As supply chains are strained, it’s critical to understand available tax incentives

30 March 2020

As of last week, over a fifth of the world’s population were on lockdown in a global effort to control COVID-19. That number is poised to rise, with New Zealand imposing a nationwide lockdown in the meantime and other countries perhaps ready to follow.

These widespread, evolving preventative measures have massively disrupted the global economy. Companies large and small now face the possibility of bankruptcy or permanent closure.

Supply chain disruption

One of the primary challenges for multinational groups has been the disruption to their supply chains. Supply chain problems were initially limited to multinational groups with manufacturing, R&D and other operations in China, the world’s foremost manufacturer and the origin of the outbreak.

Now, less than four months after the outbreak was first reported in China, no one needs to be told that the coronavirus and related supply-chain disruption have spread. From Japan to Italy and beyond, many manufacturers and other organizations that are vital links in our global supply chains have temporarily ground to a halt.

A recent article in the Financial Times illustrates supply chain complexities by detailing the coronavirus’ effects on the international supply chain that supports pasta eaten in the UK. It explains that UK pasta is made from Canadian wheat that is shipped to and processed in Italy, trucked through EU countries and ferried to the UK’s distribution centres. Any coronavirus-related disruption along these links — such as closed borders for truckers or worker lockdowns in Italy — puts the entire chain in jeopardy, meaning that less pasta ends up on supermarket shelves.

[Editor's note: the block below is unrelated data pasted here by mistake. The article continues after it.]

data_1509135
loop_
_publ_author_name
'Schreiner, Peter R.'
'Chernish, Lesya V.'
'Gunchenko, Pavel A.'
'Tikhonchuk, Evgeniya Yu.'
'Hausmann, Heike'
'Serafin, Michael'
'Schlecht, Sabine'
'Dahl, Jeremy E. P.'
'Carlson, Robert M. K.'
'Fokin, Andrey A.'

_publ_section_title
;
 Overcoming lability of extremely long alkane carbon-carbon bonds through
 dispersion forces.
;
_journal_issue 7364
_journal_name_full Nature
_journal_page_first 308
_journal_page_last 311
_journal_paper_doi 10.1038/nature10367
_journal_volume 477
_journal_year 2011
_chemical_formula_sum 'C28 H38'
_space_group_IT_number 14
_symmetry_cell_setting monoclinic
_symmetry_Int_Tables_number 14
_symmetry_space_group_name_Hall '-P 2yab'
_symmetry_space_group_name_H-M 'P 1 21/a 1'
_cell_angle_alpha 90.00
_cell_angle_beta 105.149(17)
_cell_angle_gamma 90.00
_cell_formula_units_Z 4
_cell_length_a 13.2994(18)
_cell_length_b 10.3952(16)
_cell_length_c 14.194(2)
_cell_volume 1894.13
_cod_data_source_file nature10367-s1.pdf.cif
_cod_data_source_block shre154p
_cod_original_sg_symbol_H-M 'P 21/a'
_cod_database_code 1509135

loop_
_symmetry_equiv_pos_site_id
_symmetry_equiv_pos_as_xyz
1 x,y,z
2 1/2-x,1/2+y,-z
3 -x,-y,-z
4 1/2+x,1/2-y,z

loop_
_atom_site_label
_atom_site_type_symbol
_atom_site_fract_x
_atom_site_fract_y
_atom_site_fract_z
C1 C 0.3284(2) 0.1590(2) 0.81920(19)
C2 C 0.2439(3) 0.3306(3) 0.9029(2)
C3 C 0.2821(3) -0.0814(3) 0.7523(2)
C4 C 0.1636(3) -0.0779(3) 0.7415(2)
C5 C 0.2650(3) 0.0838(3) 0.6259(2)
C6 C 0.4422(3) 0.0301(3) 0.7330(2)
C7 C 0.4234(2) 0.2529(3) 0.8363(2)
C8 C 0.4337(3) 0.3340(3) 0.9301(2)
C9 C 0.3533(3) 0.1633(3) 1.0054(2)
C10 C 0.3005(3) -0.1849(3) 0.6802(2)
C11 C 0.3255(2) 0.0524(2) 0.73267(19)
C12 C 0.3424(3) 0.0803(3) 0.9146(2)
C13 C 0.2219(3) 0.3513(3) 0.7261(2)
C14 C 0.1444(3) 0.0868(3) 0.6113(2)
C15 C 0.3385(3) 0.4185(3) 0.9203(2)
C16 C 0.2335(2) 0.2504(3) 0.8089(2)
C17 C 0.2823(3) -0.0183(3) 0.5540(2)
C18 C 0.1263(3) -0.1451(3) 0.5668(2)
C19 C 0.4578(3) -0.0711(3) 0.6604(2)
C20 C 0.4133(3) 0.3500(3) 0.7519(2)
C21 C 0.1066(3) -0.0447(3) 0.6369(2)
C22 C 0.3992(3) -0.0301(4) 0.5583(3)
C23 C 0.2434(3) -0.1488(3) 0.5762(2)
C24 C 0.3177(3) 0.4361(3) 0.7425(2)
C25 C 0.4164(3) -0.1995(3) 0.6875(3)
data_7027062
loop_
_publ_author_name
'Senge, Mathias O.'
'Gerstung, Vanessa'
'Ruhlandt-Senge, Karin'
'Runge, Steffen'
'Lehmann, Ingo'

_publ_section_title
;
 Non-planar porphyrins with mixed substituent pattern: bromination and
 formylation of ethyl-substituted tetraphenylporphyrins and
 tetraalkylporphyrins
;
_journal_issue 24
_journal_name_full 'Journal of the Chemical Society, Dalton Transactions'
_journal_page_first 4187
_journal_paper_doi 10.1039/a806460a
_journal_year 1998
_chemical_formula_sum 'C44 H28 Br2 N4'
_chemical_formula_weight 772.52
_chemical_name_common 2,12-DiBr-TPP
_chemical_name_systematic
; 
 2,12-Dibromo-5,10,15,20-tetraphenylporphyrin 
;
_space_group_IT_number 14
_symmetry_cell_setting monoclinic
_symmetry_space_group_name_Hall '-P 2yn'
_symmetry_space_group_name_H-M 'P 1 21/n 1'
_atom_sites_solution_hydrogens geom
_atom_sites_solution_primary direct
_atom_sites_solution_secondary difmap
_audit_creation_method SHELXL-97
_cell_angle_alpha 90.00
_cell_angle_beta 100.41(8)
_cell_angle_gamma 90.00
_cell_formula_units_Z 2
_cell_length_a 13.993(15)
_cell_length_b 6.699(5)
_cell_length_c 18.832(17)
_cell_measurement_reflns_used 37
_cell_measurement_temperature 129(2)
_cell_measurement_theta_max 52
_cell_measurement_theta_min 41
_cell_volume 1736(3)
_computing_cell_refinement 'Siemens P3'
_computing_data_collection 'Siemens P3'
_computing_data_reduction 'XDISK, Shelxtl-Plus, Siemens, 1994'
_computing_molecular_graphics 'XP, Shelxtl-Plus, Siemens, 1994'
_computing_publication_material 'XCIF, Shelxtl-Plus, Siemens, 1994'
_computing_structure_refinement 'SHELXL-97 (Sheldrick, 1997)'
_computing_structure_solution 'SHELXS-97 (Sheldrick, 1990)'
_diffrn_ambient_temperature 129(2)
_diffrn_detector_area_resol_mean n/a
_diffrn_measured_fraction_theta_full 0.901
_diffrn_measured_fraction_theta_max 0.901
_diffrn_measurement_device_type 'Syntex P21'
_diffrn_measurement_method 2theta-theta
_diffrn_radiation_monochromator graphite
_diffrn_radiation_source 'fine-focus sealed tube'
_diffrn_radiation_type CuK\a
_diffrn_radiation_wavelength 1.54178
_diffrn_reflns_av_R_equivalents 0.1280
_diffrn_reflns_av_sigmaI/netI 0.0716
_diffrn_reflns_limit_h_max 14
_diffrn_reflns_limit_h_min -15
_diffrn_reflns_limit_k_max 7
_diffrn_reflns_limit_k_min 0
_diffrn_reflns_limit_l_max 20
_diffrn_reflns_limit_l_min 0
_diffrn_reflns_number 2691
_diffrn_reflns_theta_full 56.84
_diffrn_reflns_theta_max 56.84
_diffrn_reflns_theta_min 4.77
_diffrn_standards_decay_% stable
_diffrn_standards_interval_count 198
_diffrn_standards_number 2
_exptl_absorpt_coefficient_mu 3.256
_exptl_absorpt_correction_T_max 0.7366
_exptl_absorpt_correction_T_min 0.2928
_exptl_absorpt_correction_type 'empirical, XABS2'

For the moment, the links in the UK’s pasta supply chain are holding. Other industries, such as the auto industry, have been hit much harder. In China, for example, auto sales fell 80 percent in February amid factory shutdowns. There are other sobering examples, such as shortages in ventilators and protective masks due to skyrocketing demand and the importance of hard-hit China-based manufacturers, which are a vital part of medical-supply and medical-device supply chains.

Tax relief as part of widespread governmental support

In the face of threatened and in some cases temporarily broken supply chains, governments across the globe are taking unprecedented action to help their industries and citizens. Efforts include fiscal stimulus through reduced lending rates for businesses, increased unemployment benefits for laid-off workers and more.

Significantly, many authorities are also offering tax concessions, incentives and rebates to alleviate corporate and private burdens. For example, some countries have extended corporate income tax filing deadlines and effective payment dates for corporate taxpayers. At the time of writing, these countries include (but aren’t limited to) China, France, Germany, the Netherlands, Spain, Norway, Switzerland, Sweden and the U.S. Some of these jurisdictions and others have also introduced temporary indirect tax (VAT/GST) holidays.

To give just one more example: The EU has implemented temporary legislation permitting EU national governments to circumvent state aid rules and provide direct grants, selective tax advantages and advance payments of up to 800,000 euros to companies so they can address their urgent liquidity needs.